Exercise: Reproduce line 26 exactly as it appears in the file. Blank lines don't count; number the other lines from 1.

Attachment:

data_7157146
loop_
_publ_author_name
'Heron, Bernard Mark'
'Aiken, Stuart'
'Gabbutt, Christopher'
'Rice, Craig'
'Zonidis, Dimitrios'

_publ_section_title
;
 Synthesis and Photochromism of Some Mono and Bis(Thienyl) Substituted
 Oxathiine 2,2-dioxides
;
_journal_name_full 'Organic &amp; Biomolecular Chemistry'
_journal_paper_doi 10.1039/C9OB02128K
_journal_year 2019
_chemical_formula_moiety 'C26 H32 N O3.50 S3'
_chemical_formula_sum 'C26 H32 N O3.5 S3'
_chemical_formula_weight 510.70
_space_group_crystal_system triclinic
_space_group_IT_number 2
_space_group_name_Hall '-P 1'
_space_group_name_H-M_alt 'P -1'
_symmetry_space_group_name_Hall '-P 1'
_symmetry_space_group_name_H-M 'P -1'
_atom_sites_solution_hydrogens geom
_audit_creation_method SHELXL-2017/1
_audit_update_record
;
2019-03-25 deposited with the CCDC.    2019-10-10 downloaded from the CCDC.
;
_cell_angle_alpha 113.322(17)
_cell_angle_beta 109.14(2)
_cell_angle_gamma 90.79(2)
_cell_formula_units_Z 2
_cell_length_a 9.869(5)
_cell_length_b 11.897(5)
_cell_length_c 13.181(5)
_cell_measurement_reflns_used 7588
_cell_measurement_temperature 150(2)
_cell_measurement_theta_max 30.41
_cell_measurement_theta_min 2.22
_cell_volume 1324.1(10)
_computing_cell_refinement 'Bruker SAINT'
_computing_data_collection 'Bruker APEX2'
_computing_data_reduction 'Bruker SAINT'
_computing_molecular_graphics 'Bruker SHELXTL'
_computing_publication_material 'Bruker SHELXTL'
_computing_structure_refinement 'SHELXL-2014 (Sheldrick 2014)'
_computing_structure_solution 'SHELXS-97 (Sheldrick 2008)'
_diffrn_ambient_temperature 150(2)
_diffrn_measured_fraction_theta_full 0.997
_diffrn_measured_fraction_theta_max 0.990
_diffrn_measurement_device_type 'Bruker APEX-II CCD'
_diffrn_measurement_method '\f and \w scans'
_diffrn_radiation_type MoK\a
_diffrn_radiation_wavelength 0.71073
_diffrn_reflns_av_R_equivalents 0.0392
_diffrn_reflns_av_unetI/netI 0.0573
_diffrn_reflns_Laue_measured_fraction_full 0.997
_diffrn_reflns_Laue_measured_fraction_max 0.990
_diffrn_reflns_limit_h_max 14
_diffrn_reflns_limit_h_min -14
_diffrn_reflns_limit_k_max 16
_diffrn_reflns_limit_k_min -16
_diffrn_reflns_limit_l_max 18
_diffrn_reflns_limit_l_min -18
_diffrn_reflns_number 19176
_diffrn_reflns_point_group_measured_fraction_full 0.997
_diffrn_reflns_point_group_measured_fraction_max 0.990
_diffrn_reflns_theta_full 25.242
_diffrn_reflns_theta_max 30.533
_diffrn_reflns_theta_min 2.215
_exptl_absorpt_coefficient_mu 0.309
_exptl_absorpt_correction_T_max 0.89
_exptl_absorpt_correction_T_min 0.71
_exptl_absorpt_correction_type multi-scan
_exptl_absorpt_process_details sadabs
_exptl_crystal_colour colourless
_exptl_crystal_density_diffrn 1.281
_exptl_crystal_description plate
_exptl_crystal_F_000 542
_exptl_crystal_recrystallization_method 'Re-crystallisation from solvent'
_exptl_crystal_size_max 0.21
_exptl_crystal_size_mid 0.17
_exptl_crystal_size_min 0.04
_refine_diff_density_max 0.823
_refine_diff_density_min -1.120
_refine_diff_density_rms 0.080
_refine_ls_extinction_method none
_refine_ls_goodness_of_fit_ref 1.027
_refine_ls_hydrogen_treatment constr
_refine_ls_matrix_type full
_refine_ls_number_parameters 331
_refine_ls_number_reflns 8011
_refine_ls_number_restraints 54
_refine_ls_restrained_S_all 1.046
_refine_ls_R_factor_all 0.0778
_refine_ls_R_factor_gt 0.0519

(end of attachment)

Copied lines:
_atom_sites_solution_hydrogens geom